A charming copy of a Doric temple sits on the square's northeast corner. It was built in the early 19th century on the site where the first mass and town council meeting were held in 1519, beside a massive ceiba tree. The original ceiba was felled by a hurricane in 1828 and replaced by a column fronted by a small bust of Christopher Columbus. The tree has since been replanted and today still shades the tiny temple, which wears a great cloak of bougainvillea.
Its interior, with black and white checkerboard marble floor, is dominated by triptych wall-to-ceiling paintings depicting the first Mass, the first town council meeting, and the inauguration of the Templete. In the center of the room is a bust of the artist, Jean Baptiste Ver May, whose ashes (along with those of his wife, who also died—along with 8,000 other citizens—in the cholera epidemic of 1833) are contained in a marble urn next to the bust.
The Southeast Corner
The grand building immediately south of El Templete is the former Palacio del Conde de Santovenia. The conde (count) in question was famous for hosting elaborate parties, most notoriously a three-day bash in 1833 to celebrate the accession to the throne of Isabel II and which climaxed with an ascent of a gaily decorated gas-filled balloon (he was less popular with his immediate neighbors, who detested the reek of oil and fish that wafted over the square from his first-floor warehouses). In the late 19th century, it was bought and sanitized by a colonel from New Orleans who reopened it as a resplendent hotel, Hotel Santa Isabel, a guise it resumes in 1997.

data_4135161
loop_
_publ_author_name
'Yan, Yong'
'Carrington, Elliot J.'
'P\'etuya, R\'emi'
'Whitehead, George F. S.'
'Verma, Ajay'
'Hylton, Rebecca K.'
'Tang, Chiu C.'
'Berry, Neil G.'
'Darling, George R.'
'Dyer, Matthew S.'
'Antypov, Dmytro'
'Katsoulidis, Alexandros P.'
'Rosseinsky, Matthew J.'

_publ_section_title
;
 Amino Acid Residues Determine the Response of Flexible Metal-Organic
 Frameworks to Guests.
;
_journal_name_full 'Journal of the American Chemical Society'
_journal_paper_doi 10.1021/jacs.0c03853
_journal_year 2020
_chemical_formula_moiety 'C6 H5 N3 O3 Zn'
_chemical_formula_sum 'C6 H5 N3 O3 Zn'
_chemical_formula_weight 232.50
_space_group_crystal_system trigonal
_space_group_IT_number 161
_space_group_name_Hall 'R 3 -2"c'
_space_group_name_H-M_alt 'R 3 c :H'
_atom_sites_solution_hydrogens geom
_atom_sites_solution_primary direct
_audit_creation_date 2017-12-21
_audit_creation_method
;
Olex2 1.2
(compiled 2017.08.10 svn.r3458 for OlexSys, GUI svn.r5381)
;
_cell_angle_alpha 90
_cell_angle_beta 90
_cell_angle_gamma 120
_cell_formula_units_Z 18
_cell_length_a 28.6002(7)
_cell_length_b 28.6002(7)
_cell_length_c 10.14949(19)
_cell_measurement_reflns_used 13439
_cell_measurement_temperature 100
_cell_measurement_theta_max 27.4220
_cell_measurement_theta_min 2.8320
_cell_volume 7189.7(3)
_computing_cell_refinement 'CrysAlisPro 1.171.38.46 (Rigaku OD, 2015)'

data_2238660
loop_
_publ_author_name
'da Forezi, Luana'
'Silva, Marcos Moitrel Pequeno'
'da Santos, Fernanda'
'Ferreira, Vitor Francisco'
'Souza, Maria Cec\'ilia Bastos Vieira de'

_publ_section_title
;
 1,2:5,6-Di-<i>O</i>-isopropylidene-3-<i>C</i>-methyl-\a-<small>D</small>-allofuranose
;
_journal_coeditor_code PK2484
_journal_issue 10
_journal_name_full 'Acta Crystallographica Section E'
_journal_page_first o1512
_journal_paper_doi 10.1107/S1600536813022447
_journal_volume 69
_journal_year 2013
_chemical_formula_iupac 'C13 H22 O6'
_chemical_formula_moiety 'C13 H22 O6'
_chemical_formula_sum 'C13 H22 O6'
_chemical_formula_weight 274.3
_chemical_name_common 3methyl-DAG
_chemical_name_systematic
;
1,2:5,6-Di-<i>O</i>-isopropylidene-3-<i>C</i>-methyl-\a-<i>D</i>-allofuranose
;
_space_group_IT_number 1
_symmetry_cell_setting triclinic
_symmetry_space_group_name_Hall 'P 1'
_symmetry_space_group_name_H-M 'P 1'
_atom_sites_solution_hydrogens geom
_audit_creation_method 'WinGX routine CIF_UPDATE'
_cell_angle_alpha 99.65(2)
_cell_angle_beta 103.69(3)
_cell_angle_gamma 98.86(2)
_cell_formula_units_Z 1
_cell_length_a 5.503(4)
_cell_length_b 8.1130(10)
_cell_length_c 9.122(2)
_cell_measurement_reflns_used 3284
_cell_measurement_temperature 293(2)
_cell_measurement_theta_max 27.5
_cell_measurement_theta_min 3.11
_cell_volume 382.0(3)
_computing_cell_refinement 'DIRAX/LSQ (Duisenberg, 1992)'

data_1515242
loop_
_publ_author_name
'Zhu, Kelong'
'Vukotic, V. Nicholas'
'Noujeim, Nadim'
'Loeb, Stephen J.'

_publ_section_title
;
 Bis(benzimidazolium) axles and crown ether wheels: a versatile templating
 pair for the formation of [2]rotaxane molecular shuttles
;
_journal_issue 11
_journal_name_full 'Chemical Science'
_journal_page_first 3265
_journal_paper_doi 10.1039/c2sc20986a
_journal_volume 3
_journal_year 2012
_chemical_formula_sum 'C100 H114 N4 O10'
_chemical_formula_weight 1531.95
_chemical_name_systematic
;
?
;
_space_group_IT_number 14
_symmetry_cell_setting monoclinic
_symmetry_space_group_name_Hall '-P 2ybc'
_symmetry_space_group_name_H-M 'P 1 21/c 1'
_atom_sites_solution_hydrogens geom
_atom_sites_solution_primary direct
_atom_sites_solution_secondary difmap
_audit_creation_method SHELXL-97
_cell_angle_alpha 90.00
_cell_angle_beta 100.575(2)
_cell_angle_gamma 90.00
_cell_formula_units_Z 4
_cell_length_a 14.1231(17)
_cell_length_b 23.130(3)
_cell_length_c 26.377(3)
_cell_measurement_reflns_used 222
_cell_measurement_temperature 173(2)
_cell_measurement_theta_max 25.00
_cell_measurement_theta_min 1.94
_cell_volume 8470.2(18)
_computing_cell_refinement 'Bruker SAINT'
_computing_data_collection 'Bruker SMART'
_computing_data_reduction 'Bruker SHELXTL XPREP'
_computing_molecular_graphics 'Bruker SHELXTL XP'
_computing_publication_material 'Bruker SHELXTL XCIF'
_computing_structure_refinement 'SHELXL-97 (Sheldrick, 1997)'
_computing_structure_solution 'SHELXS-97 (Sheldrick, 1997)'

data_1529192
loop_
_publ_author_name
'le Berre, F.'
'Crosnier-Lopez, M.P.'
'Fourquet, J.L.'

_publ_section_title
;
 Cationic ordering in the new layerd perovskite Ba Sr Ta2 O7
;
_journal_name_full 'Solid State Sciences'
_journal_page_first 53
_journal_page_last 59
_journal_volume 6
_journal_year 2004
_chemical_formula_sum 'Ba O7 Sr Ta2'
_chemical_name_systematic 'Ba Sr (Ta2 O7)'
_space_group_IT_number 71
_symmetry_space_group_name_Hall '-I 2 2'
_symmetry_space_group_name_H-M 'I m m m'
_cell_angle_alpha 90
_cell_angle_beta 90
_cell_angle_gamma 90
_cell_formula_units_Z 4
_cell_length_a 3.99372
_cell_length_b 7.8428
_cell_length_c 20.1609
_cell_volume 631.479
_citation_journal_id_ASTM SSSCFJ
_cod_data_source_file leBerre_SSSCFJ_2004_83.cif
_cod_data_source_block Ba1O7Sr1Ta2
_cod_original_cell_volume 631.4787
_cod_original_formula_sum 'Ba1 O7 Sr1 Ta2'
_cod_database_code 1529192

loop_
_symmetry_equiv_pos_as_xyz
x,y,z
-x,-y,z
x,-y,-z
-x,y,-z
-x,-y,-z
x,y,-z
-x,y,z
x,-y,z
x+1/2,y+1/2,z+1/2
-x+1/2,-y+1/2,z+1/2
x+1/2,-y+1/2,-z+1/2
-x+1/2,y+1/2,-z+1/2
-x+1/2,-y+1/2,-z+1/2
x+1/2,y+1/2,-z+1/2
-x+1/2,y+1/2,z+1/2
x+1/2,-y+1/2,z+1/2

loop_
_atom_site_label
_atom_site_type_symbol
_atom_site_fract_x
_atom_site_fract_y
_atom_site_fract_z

One block east of the hotel, on narrow Calle Baratillo, is the Casa del Café, serving all kinds of Cuban coffees, and, next door, the Taberna del Galeón, better known as the House of Rum. Inside, where it is as cool as a well, you can taste various rums at no cost, although it is hoped you will make a purchase from the wide selection. The decor is marvelous—shiny hardwoods throughout. The place is popular with tour groups, which ebb and flow like sardines.
Calle Obispo is Habana Vieja's bustling thoroughfare, linking Plaza de Armas with Parque Central. Every visitor to Havana ought to walk its length.
Leading from the southwest corner of Plaza de Armas is one of the most bohemian sections of Havana: a 50-meter-long cobbled section of Calle Obispo, which runs east-west from the plaza to Monserrate. Look closely at the two cannons outside the south side of the Palacio de Capitanes Generales and you'll note the monogram of King George III. They're relics of the brief English occupation of Cuba in 1762.